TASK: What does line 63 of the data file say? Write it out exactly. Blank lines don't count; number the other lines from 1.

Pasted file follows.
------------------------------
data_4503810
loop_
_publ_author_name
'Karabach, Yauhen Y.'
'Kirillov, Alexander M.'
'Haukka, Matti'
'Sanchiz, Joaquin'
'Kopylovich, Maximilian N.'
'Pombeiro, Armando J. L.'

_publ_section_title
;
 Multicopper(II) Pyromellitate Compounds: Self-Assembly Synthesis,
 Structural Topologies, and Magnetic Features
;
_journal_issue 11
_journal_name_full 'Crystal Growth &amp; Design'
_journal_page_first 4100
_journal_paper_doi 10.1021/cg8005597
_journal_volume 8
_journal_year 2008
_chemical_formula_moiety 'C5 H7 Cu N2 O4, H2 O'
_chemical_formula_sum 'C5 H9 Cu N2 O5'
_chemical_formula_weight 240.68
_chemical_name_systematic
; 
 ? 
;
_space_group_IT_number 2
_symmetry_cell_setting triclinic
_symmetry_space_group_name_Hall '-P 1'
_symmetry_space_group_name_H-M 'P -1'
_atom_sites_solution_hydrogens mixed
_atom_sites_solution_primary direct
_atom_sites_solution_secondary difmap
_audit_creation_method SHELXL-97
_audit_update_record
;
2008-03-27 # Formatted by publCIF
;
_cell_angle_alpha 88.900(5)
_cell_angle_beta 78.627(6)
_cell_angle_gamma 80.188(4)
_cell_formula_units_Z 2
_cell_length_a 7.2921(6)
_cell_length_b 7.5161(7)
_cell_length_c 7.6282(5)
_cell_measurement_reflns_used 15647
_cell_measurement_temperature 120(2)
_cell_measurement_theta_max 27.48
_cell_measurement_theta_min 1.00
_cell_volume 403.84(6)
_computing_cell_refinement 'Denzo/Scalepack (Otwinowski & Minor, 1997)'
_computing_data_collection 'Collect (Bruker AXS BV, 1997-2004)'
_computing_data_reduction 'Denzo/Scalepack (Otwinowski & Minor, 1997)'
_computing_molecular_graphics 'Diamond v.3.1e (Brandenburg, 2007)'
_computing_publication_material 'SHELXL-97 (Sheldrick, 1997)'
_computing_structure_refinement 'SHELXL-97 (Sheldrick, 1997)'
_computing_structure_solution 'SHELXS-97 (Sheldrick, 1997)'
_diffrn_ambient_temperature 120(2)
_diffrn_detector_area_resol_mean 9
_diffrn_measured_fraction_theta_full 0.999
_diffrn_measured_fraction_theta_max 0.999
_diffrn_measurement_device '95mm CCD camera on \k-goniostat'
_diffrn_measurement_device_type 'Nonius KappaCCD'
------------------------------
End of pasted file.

_diffrn_measurement_device '95mm CCD camera on \k-goniostat'